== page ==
Third-world conditions for employees in Israel

Published: Thu 2 Dec 2010 01:15 PM
Third-world conditions for employees in Israel
Translated by Sol Salbe
At least one Palestinian friend deemed articles about foreign workers in Israel and their plights as irrelevant. I’ve also encountered those who similarly dismiss Israeli industrial issues. The latter were neatly matched by those who see the Histadrut as fighting for the poorest downtrodden. Life isn’t so simple, and as the story below demonstrates, all these strands are intertwined. Whatever else they show -- if bringing workers a continent away to undercut local indigenous workers is part of being a successful first world country then maybe our values need to be reconfigured.
The following is segment of Shuki Tausig’s daily media review for 22 November in the Seventh Eye which is sponsored by the Israeli Democracy Institute.
Hebrew original
14 hours of labour
Israeli framers have declared that they will cease delivering their produce to the markets until there is an increase in the number of migrant workers available to them. That protest touches every newspaper reader in an immediate and a direct way. But nevertheless the protest has been shoved down to a lowly place in the papers’ priority lists. They prefer to keep on digging up the sexual harassment case at the top echelon of the police and dealing with other not-so-ground-shaking items.
Not that nothing has been written. “'Tomato strike” is the somewhat idiotic headline on the cover of Yediot Acharonot." The double-page spread on the subject focuses on the direct and immediate impact on consumers (will there or won’t there be any vegetables in the markets). The coverage in Ma'ariv is identical; the same box in the same location on the cover and the same degree of idiocy in the headline with market is in shock (a great alliteration in Hebrew). The report focuses on the short-term effects and not the protest or its causes.
Yisrael Hayom carries a laconic report, quoting the farmers’ arguments and those of the Treasury. The reporter carries the by line of three reporters, while a single secretary, not even proficient in Hebrew, would have been enough to produce it.
Haaretz is the only newspaper that offers mature a perspective of events. While the headline deals with the strike, but the report itself, by Haim Biur and Eli Ashkenazi, highlights to the reader the reasons why there may be, or may not be, any tomatoes on his table. There is a juxtaposed report explaining more by Dana Weiler-Polak. According to her report "starting from 2011 the employment of asylum seekers will be deemed to the equivalent of employing an illegal worker." In an analysis column Biur asks, "Why should we not require the farmers to employ African workers who are in Israel, instead of bringing workers from Thailand?"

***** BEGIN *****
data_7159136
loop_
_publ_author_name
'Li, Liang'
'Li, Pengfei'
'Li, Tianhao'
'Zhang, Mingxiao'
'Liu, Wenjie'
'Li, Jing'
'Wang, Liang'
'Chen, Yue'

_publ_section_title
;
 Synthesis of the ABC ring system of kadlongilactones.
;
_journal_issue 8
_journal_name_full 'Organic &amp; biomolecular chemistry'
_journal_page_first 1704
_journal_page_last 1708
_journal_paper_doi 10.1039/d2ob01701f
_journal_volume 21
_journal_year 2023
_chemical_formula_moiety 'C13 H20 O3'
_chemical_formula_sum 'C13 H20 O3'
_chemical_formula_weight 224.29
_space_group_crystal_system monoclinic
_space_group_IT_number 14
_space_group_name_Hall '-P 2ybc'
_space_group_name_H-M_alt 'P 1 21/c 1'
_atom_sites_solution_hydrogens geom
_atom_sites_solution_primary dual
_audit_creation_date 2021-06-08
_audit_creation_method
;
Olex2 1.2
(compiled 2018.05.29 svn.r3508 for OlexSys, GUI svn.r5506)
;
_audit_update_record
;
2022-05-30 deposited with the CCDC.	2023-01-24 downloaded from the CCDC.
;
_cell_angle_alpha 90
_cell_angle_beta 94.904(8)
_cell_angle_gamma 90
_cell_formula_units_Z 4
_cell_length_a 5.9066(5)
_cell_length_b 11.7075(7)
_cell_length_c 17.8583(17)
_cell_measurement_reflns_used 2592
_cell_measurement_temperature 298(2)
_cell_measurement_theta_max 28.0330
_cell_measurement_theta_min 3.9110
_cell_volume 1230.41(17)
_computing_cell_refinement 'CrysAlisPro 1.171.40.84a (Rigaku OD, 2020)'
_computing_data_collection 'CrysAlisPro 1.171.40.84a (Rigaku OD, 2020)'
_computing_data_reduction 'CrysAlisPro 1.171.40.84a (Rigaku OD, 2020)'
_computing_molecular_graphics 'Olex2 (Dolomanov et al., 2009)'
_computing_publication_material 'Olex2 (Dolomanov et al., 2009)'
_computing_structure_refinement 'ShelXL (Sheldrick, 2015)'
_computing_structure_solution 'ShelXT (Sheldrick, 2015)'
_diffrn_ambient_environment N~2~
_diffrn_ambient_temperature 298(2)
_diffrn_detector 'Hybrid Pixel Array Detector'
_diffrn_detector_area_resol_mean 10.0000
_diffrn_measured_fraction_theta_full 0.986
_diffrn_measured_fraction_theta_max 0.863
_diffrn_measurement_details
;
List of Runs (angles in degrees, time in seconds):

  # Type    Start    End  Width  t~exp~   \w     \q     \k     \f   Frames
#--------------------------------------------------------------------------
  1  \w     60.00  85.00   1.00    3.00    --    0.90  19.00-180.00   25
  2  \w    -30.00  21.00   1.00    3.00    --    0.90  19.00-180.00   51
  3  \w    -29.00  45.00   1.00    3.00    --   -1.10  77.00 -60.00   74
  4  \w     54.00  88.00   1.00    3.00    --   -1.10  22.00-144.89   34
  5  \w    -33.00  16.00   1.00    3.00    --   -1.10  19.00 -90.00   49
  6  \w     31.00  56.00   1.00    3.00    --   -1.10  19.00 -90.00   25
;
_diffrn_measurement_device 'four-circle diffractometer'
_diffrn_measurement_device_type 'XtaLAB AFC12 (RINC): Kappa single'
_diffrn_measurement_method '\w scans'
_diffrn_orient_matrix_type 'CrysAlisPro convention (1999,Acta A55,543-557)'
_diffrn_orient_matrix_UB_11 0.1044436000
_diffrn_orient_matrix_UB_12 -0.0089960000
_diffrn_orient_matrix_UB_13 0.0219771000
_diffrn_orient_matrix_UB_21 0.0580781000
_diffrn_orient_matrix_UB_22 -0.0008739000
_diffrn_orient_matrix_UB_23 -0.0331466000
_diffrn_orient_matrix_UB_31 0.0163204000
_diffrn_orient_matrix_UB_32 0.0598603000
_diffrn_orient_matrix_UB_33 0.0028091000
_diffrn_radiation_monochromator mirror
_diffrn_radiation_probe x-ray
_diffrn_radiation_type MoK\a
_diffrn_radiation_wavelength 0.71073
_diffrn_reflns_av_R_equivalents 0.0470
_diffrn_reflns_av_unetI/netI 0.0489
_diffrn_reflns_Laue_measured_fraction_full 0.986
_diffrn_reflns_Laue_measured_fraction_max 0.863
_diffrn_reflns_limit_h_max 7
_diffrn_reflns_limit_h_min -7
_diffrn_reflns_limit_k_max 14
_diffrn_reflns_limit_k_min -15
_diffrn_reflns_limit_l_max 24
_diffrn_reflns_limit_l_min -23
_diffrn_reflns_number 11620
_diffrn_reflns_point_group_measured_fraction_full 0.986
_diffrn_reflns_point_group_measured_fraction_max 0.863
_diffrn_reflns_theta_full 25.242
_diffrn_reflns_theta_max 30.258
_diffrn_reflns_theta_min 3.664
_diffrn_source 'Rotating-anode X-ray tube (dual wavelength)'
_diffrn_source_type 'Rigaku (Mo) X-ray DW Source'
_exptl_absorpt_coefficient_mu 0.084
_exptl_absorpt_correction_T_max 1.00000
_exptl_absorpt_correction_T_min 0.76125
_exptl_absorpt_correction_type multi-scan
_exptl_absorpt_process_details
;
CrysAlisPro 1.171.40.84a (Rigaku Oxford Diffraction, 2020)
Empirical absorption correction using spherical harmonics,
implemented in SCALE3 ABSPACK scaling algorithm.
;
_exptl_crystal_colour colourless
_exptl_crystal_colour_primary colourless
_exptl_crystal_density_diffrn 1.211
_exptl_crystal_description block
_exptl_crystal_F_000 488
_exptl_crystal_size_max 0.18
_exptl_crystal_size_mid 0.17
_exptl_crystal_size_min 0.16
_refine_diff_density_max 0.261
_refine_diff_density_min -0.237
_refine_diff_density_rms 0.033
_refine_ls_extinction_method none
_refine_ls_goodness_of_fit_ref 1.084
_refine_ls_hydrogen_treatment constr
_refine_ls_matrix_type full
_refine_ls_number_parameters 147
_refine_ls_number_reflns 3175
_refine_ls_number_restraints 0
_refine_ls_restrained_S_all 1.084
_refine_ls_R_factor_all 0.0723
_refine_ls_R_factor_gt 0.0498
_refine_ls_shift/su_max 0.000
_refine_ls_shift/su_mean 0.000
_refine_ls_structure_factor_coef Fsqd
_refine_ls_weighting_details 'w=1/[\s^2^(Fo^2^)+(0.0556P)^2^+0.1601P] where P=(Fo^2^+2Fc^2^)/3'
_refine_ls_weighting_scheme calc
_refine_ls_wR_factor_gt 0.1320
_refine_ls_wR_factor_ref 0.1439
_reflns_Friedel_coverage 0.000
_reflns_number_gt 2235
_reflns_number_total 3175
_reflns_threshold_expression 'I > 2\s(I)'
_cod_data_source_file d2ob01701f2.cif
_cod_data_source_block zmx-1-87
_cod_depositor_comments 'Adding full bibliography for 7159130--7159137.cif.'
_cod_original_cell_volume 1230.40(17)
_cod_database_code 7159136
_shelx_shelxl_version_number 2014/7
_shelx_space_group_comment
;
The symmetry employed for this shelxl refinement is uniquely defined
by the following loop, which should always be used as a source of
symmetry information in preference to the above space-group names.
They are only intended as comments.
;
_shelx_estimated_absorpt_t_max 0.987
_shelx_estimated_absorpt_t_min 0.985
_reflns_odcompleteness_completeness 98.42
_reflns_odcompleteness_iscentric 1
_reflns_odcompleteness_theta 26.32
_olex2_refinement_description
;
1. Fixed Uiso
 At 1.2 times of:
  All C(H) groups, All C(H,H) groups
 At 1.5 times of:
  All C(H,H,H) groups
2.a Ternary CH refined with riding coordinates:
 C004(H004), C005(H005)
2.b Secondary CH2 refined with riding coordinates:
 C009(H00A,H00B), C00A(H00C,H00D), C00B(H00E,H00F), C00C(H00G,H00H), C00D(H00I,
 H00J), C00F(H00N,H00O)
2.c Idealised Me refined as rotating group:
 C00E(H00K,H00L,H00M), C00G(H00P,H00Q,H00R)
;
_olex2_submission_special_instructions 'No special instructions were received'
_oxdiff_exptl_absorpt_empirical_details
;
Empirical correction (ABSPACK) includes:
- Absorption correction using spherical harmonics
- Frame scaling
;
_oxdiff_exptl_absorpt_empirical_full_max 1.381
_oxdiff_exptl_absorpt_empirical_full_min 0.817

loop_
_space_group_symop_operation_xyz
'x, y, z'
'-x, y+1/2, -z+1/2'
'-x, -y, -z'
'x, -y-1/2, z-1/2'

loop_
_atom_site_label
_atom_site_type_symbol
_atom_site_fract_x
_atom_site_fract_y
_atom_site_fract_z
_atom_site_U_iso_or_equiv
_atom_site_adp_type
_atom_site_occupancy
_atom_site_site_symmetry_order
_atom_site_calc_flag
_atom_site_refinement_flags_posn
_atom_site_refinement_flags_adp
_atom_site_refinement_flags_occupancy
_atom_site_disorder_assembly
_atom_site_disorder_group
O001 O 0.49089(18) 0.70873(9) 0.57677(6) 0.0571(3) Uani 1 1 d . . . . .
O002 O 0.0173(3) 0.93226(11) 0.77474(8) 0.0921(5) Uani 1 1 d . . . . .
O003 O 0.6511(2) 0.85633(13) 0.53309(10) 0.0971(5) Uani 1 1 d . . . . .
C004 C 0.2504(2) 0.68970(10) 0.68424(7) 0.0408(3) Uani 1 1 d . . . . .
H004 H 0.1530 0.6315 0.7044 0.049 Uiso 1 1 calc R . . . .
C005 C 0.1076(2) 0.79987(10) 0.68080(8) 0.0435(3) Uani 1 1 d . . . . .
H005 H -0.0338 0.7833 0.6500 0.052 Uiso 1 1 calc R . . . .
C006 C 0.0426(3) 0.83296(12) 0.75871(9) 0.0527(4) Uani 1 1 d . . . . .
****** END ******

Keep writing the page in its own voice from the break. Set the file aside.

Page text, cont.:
But the clearest analysis was provides by Globes’ Shai Niv. He points out that the government has adopted the recommendations of the committee that provided for a gradual reduction of the number of foreign workers in agriculture to only 7000 by 2015. “However, farmers’ organisations, thanks to an extraordinarily broad lobby in the Knesset that includes MKS from Meretz to the National Union, have managed to thwart the implementation of the recommendation. Instead they concluded a far more conducive agreement with the Departments of Agriculture and the Treasury: Rather than 7000 employees, the number will be capped at 18 thousand ". But now the farmers want to up the quota to 26 thousand.
"You would expect someone in the government to look the farmers in the eye and tell them to agreements must be respected," writes Niv. He sarcastically quotes the Welfare Minister's call for farmers’ demands to be acceded to, as the strike "will cause damage to the minimum nutritional security of children, the elderly and families in distress". Even those 7000 employees, whom the Eckstein Committee recommended should stay, were to be restricted to remote locations. "On the other hand, in the North of the country or in the central and Sharon districts, there are enough Arab women labourers ready to work," writes Niv. "If you require proof, an organisation called Maan [] has lists of thousands of experienced Arab women workers desperately seeking work".
"So here's the problem? Farmers, or those who own the fields (many in the industry have long ago ceased working the land themselves), expect their employees to work 12-14 a day for the minimum wage they pay. Further they want their employees to sleep close to the fields. Heaven forbids that they should go home. ‘The Arab labourers want to go home after 8-9 hours of work’, the farmers tell us. Really, what chutzpah on the part of the Arabs. But we are fortunate to have Thai labourers, lucky to have Isaac Herzog as Minster for Welfare to give farmers an easy life. "
"Treasury contends that the farmers ought to increase wages and employ Israeli workers," reads the report in The Marker." Now, there’s an idea.
Translated by Sol Salbe of the Middle East News Service.

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